From nucleus - Freshers' Edition 2019 - top ten tips for surviving medical school
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most are applicable to any undergraduate student!
Daily devotions are an important and helpful way of reading Scripture and deepening your relationship with God. Find a time that works for you to read Scripture. Whether that's in the morning, during your lunch break or before bed, try to take some time out with God. Daily devotional books can help.
This is vital! Having a church family at university will help you settle into uni life and provide you with a support network amidst the challenges of medical school. Your Christian Union may organise a 'church search' where you can meet current churchgoers with other newbies and try out several churches together. They will welcome you, and more importantly feed you! In some big cities, you can be spoilt for choice, with more churches nearby than Sundays in a year. Don't spend forever looking; aim to settle down during the first term and explore how you can serve.
Getting involved in CMF is a great way of meeting other Christian medical students, who are often hard to find in a large year group. Having a group of friends who you can relate to both in your faith and studies will prove invaluable. The CMF meet ups vary between universities, but all will involve food and either prayer or medical discussions of some sort.
Whether you are good at sport, art, coding or business, there are so many societies you can get involved with. Equally, university is the best time to try something new — so go for it! Joining a society is a great way to de-stress, meet new people and expand your interests and skills (not to mention having something to put on your CV).
Medical school can become very clique-y. You will naturally become very close to other medics, but friendships outside of medicine can be refreshing and just as strong, especially with Christians. Getting involved in your church and joining non-medical societies are good ways of escaping medical conversation.
Don't feel like you have to go to everything and do everything at university; no one can! Instead, choose one or two activities you enjoy and invest your time and energy into them and the people involved. Having your 'fingers in too many pies' often means you cannot commit fully to each area and group of people. This can lead to superficial relationships with lots of people rather than deeper relationships with a few.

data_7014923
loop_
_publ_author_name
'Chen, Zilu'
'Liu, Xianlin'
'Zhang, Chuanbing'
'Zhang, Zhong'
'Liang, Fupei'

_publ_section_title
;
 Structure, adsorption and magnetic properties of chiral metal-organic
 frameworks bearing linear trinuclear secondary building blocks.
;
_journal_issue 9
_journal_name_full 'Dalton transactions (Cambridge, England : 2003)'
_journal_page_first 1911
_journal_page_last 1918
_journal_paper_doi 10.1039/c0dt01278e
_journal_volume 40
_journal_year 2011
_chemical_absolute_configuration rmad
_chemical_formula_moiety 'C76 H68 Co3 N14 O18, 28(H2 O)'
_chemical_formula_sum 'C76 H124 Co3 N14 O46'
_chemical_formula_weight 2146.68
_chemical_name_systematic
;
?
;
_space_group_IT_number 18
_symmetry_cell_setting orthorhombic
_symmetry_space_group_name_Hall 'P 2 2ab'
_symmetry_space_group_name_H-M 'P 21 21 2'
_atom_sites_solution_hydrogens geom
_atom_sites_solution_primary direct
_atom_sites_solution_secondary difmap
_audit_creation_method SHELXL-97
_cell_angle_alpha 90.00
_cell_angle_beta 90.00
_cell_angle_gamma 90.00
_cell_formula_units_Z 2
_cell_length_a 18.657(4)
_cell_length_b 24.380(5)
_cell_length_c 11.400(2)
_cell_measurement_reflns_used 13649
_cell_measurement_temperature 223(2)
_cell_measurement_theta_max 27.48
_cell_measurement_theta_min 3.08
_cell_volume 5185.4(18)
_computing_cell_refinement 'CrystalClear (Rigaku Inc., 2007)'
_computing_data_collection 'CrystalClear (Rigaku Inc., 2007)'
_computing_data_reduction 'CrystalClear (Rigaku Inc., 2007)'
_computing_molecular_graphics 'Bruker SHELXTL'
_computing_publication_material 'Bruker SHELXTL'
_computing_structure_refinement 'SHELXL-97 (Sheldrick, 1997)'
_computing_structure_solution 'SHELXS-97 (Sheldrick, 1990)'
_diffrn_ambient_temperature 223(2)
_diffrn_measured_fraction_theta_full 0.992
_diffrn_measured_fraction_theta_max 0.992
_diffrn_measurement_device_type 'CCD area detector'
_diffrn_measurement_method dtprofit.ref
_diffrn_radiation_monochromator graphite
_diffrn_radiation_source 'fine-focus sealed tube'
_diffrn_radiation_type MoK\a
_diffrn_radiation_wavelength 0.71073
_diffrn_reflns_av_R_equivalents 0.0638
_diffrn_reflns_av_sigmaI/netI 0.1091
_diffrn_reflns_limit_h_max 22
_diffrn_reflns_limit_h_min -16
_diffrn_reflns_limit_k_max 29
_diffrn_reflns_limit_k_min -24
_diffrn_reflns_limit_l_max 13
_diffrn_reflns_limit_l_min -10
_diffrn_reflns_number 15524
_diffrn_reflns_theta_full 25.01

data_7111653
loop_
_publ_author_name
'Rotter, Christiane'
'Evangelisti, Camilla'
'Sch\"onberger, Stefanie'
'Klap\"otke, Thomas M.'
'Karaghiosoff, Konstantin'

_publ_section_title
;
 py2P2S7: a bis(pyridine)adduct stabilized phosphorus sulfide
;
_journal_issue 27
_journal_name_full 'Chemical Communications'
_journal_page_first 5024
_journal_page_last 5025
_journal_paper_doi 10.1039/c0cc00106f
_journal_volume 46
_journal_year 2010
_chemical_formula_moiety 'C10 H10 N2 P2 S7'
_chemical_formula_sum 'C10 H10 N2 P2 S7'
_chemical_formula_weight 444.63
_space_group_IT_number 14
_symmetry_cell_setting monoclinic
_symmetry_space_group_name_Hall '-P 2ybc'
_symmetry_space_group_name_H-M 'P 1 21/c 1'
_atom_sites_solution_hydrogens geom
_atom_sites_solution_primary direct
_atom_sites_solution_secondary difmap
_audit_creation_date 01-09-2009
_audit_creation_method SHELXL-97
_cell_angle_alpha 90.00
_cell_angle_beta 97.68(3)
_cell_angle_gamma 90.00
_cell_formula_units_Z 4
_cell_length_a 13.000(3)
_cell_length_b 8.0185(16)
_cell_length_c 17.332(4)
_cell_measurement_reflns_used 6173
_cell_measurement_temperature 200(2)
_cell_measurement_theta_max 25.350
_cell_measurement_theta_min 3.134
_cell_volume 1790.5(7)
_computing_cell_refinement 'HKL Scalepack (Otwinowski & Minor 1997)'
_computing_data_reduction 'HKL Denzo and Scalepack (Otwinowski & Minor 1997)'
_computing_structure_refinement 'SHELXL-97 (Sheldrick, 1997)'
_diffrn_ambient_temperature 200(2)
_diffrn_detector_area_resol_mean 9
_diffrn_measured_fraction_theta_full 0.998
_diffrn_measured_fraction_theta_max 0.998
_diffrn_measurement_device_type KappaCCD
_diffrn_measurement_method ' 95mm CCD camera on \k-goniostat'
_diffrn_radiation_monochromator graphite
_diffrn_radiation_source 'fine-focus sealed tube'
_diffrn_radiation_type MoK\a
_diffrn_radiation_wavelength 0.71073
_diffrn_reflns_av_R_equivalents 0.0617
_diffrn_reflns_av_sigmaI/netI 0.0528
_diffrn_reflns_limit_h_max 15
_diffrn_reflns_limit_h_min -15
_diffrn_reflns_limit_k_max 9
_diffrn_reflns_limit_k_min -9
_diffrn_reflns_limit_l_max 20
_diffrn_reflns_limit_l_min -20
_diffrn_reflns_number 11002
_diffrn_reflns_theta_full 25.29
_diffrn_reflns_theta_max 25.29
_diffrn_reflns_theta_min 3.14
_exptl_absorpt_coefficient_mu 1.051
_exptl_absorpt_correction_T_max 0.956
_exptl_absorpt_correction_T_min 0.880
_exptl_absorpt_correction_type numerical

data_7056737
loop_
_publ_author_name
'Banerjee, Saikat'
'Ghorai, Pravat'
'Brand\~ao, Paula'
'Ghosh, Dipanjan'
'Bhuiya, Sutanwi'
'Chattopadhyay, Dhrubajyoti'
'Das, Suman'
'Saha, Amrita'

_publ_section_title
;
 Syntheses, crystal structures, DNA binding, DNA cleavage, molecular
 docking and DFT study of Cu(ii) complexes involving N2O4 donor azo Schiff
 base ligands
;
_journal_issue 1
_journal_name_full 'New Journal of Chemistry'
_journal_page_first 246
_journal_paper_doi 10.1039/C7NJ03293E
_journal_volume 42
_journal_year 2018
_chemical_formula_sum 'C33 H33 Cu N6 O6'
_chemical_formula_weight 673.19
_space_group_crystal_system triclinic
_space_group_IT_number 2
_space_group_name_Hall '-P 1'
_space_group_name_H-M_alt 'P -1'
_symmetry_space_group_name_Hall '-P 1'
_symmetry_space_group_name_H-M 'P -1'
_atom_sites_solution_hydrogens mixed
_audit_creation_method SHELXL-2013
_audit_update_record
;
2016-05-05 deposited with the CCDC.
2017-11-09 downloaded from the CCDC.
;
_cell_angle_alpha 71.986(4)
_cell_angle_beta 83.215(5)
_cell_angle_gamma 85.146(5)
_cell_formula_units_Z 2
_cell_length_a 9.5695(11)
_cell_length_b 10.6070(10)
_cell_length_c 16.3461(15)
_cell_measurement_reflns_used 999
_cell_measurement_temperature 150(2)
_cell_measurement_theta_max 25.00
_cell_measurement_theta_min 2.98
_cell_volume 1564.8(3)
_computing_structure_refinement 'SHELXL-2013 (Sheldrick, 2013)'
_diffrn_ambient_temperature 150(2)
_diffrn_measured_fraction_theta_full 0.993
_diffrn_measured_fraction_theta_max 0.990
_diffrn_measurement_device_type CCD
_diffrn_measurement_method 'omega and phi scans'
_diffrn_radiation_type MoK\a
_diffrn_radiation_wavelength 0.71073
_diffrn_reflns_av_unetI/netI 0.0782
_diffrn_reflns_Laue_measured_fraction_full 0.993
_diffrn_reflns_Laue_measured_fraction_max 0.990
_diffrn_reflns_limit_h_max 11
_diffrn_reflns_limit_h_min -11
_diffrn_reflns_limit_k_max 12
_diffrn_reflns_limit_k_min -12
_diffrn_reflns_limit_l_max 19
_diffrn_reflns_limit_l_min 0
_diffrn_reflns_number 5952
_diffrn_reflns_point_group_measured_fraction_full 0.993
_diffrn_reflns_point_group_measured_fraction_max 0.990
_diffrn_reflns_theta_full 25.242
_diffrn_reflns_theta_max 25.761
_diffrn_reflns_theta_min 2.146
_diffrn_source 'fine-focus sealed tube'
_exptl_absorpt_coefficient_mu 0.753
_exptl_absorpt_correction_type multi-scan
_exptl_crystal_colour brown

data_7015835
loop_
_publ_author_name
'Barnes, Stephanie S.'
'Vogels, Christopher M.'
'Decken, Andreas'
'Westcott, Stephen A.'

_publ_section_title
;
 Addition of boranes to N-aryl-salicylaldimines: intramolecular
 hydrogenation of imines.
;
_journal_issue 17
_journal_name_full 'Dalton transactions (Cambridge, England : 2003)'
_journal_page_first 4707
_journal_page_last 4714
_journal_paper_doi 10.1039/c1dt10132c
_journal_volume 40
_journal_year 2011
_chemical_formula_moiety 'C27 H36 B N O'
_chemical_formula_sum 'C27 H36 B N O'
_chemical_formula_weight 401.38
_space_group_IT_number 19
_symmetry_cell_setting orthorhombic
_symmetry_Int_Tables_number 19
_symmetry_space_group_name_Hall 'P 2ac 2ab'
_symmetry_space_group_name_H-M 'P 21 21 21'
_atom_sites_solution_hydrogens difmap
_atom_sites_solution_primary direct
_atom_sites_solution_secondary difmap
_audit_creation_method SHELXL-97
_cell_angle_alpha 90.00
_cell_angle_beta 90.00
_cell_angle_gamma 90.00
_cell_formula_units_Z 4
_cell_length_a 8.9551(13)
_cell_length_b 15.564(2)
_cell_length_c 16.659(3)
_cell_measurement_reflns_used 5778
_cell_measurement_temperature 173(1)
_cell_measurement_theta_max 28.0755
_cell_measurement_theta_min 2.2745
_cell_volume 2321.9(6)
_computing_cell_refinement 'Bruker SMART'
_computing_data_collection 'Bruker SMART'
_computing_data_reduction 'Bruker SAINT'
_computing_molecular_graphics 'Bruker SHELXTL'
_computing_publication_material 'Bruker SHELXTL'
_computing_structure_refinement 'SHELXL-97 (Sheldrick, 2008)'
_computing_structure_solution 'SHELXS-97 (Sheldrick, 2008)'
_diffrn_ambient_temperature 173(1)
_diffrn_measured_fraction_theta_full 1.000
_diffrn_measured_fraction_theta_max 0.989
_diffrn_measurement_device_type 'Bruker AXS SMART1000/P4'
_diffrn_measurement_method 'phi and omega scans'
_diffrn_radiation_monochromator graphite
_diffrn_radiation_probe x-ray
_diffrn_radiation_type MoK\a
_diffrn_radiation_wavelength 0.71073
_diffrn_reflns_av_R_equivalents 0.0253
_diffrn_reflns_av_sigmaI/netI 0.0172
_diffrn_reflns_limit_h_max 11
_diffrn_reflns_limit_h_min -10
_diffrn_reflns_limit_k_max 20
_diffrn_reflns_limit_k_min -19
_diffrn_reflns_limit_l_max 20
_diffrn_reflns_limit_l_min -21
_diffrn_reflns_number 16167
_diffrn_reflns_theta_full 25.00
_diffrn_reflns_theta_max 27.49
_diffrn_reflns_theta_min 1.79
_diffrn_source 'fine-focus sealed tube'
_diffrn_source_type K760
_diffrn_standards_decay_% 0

It is easy at university to either get homesick or completely cut yourself off from home. Planning when to visit home ahead of time may give you something to look forward to. Sharing your struggles and enjoyments with family and friends will provide an additional support network and help sustain long-distance relationships.
Work is good. It's what God intended for us. Nonetheless, it can be hard. Your first year is the time you figure out what working pattern works for you — whether that is in groups or by yourself, in the library or at home. Don't feel like you have to nail this in the first week. It takes time for us to realise how we work most efficiently and how long it takes us to get through last week's lectures. You'll hear the phrase 'work hard, play hard' bashed around at medical school and to be honest, it is a good one to live by.
Work as for the Lord in all you do, but remember to rest and spend time doing fun things. Some people find making a timetable of your week and marking out time to work and rest improves productivity and reduces the feeling of guilt when you're resting. Find a balance. There is always pressure to get ahead of the game and competition in medical school, but don't look for your identity in these things. Your identity is found in Jesus and Jesus only.
They often feel like the most important thing in the world but try to have perspective. Your first-year exams are arguably the most stressful for a medic as you have never sat a university-level exam before and may have no idea how much you need to learn for each exam. The best thing to do is to work hard, pray and have time to unwind. Don't put pressure on yourself to get the top grades — you're only in first year and are still working it all out. Speaking to higher years about their experiences may be helpful, or if you really feel stuck speak to a tutor.
They won't last long! Make the most of your breaks by doing whatever it is that you find relaxing and fun, whether that's resting at home, catching up on your favourite TV programmes or backpacking around the world. Summer is also a fantastic opportunity to get onto a summer mission team, or you could go to a Christian festival to refuel before next term. Life can often feel like it is all about medicine 24/7. Planning fun things to do in the summer will give you something to look forward to as you trudge through exams. Don't feel guilty if you aren't spending your summer in the lab — it's not to everyone's taste!
Rachel Grant is a junior doctor in London